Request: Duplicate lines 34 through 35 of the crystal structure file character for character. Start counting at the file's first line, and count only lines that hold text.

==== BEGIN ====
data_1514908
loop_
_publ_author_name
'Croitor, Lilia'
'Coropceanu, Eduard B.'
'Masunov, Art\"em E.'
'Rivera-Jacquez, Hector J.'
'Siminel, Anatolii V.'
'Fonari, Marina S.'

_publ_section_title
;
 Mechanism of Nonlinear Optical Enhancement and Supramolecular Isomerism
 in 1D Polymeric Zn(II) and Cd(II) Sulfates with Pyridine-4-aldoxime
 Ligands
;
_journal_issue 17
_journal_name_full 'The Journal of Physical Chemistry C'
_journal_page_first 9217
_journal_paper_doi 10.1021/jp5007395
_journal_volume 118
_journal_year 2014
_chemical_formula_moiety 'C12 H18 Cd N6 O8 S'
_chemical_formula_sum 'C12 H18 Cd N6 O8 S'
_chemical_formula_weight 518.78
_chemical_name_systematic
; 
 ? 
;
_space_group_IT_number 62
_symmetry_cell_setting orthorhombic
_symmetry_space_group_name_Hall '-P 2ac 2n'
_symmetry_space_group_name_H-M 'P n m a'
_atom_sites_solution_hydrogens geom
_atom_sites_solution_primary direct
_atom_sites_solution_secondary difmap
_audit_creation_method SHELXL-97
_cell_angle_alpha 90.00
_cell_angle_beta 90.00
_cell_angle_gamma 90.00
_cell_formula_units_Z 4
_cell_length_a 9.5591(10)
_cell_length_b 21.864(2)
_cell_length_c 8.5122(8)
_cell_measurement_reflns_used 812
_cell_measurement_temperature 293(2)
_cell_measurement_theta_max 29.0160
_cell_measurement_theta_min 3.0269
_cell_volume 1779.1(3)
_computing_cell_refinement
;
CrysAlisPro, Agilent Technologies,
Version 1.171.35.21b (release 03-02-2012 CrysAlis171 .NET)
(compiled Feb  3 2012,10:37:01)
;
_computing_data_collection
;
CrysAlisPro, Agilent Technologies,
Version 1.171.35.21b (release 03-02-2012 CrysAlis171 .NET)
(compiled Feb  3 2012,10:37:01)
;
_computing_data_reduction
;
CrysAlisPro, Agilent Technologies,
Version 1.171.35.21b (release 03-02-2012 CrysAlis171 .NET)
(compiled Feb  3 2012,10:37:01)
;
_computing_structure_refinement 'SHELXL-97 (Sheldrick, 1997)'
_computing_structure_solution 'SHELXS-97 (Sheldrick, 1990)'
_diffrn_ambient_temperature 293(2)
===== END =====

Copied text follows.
_atom_sites_solution_primary direct
_atom_sites_solution_secondary difmap